top of page
  • Writer's pictureKevin Fitzgerald

What Factors Influence Wound Healing?

Updated: Dec 17, 2022



When you get a wound you can see like a burn or a cut, we get to see the healing process take place. But what happens under the skin?


By observing and understanding how wounds heal will also help you to understand what happens with injuries and diseases under the skin that you cannot see.


There are many factors that influence wound healing. If these are not attended to, the healing of your body may take longer or your body may not heal very well.


The Healing Process consists of four highly integrated and overlapping phases

  • Haemostasis

  • Proliferation

  • Tissue remodelling or resolution.

For your body to heal, all four phases and their physiological functions must occur in the proper sequence. These phases are precise and highly programmed to happen at a specific time whilst continuing for a specific duration at an optimal intensity.


These four phases overlap. i.e. the next phase commences before the previous phase is fully complete.


The term wound is defined by the Webster dictionary as ‘an injury to the body (as from violence, accident, or surgery) that typically involves laceration or breaking of a membrane (such as the skin) and usually damage to underlying tissues,’


A similar healing process takes place in many other conditions that damage the body except there is no skin broken and therefore no external pathogens. Internal pathogens such as viruses and bacteria can invade the body therefore a lot of information about wound healing applies to the numerous conditions that affect the body and that I see in my clinic.


Factors that influence wound healing.

I would like to classify factors that influence would healing into local and systemic. Systemic conditions can affect the whole body.


Local Factors:

There are a number of local factors that can impact on healing to a particular part of your body.

These include oxygen level (oxygenation) and blood flow (venous sufficiency) to the site of wound, infection, foreign body in wound, skin moisture and swelling (oedema).


Systemic Factors:

  • Age and gender

  • Sex hormones

  • Stress

  • Ischemia (reduction in blood flow)

  • Chronic Diseases:

    • Diabetes, keloids, fibrosis, hereditary healing disorders, jaundice, uremia

  • Obesity

  • Medications: glucocorticoid steroids, non-steroidal anti-inflammatory drugs, chemotherapy

  • Alcoholism and smoking

  • Immunocompromised conditions: cancer, radiation therapy, AIDS

  • Haemoglobin levels

  • Nutrition

  • Patient behaviours

Local Factors:


Oxygenation (level of oxygen in blood)

Oxygen is important for cell metabolism and critical for nearly all wound-healing processes. The early (wound) healing process uses high levels of oxygen, and the injury site can become depleted of oxygen.


Gentle massage around the region of the injury can aid vascular flow in and out of the area supporting the oxygenation of the area.


Venous sufficiency (reduction in blood flow)

When pressure at the wound site is excessive or sustained, the blood supply to the capillary network may be disrupted. When there is vascular insufficiency, massage may help to increase local blood supply and lymphatic drainage and thus improve healing.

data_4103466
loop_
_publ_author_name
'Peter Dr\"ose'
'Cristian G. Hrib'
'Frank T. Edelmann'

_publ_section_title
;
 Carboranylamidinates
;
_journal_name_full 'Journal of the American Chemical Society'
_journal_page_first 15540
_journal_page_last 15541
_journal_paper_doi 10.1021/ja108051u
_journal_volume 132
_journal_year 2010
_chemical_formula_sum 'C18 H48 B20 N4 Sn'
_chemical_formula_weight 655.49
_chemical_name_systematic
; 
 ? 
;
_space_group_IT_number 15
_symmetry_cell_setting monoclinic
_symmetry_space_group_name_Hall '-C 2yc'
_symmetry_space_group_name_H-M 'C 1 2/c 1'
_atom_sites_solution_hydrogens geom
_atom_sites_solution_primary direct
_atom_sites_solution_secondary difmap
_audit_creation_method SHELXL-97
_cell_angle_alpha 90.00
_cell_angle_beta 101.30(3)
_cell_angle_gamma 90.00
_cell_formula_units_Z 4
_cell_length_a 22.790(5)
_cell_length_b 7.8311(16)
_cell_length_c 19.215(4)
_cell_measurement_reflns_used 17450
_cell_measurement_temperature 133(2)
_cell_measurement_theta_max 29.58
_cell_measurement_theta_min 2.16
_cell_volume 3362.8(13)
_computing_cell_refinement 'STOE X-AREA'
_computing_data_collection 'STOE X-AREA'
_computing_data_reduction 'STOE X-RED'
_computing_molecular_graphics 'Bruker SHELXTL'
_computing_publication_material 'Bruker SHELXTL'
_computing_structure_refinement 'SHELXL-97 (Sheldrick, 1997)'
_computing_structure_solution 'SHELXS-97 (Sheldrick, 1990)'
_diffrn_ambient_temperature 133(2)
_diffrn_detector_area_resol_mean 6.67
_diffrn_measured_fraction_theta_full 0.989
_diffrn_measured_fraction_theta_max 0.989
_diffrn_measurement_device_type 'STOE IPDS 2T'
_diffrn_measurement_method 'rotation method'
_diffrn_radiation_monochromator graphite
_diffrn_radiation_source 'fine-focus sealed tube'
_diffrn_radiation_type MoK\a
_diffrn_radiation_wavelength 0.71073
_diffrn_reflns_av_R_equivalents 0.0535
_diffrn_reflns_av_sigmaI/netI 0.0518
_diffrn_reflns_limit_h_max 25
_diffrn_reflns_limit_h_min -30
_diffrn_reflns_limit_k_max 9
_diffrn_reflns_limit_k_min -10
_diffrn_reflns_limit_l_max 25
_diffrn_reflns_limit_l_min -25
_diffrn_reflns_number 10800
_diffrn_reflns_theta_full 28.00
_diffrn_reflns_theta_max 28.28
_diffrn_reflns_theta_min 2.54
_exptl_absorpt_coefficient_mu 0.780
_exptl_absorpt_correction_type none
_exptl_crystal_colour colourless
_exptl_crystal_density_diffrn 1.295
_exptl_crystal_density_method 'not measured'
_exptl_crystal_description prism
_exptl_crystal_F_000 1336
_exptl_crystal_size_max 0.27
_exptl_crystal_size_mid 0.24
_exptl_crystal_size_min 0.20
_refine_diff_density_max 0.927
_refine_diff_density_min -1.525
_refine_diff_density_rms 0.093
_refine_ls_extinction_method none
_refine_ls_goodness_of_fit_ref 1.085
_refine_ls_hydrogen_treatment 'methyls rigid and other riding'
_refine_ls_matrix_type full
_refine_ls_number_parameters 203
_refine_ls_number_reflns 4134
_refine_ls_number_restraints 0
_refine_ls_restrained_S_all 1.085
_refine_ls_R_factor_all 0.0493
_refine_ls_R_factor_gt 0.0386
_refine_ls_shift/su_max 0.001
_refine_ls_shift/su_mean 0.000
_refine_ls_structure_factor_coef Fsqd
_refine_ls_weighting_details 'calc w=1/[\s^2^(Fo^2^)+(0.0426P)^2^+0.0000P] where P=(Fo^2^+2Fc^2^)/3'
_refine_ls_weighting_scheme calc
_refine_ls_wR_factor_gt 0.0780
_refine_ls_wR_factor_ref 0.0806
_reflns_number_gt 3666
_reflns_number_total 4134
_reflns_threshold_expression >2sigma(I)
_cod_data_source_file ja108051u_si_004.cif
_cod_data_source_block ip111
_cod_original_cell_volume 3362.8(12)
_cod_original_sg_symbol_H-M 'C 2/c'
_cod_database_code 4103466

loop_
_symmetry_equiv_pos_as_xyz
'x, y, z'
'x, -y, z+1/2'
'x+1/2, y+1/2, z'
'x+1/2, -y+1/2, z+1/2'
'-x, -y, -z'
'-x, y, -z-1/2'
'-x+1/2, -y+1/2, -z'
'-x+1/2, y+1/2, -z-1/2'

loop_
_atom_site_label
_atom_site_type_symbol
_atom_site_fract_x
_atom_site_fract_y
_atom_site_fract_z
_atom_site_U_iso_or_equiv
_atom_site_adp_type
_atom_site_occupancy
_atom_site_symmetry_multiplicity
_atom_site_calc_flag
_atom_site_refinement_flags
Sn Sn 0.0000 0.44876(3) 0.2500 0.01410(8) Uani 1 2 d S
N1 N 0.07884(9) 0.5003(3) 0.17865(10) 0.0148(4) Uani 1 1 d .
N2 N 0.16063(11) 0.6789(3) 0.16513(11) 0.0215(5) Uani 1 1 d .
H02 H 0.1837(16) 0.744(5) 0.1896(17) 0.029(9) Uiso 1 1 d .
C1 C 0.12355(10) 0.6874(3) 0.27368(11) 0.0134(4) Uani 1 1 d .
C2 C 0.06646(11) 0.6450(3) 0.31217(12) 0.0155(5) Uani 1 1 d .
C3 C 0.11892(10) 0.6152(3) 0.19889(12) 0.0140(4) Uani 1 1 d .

Vascular insufficiency is a common cause of ulcers.


Infection

Keeping a wound clean is critical to fighting infection as well as preventing the prolonging of the inflammatory phase. The inflammatory phase involves the killing of invading pathogens and disposing of damaged tissue and once this is nearing completion it stimulates the next phase to lay down new tissue.


If infection is present, visit your doctor who may take a wound culture to identify the offending bacteria and guide antibiotic therapy. In some instances, dead tissue must be removed.


Foreign body

A foreign body inserted into the skin, such as a splinter or tick, needs to be removed for the wound to heal. Your doctor may be able to help you remove the foreign body


Skin Moisture

Skin needs an adequate amount of fluid and moisture to be viable. If you’re prone to dry skin (especially common in the elderly) you may be at risk for skin lesions, infection, and thickening which will all impair wound healing. On the flip side, if the skin is too wet, you’re at risk for developing maceration (soft or soggy skin) and/or infections, so maintaining an optimal level of skin moisture is imperative for healing wounds. A moist environment allows wounds to heal faster and less painfully than a dry environment


Massage may help to move fluids around the area of the wound provided broken skin and open wounds are avoided.


Oedema (swelling)

When your ankles are swollen for a while or you constantly use parts of your body that are inflamed, the oedema thickens and becomes sluggish and adheres to surrounding tissue including fascia and nerve tissue.


Gentle massage and exercise can help reduce oedema and free fascial adhesions.


Systemic Factors


Age and gender

Wounds in older patients may heal slower compared to younger patients mainly because of comorbidities (multiple diseases in one patient). Older patients may have inadequate fluid intake, altered hormonal responses, poor hydration, and compromised immune, circulatory, and respiratory systems.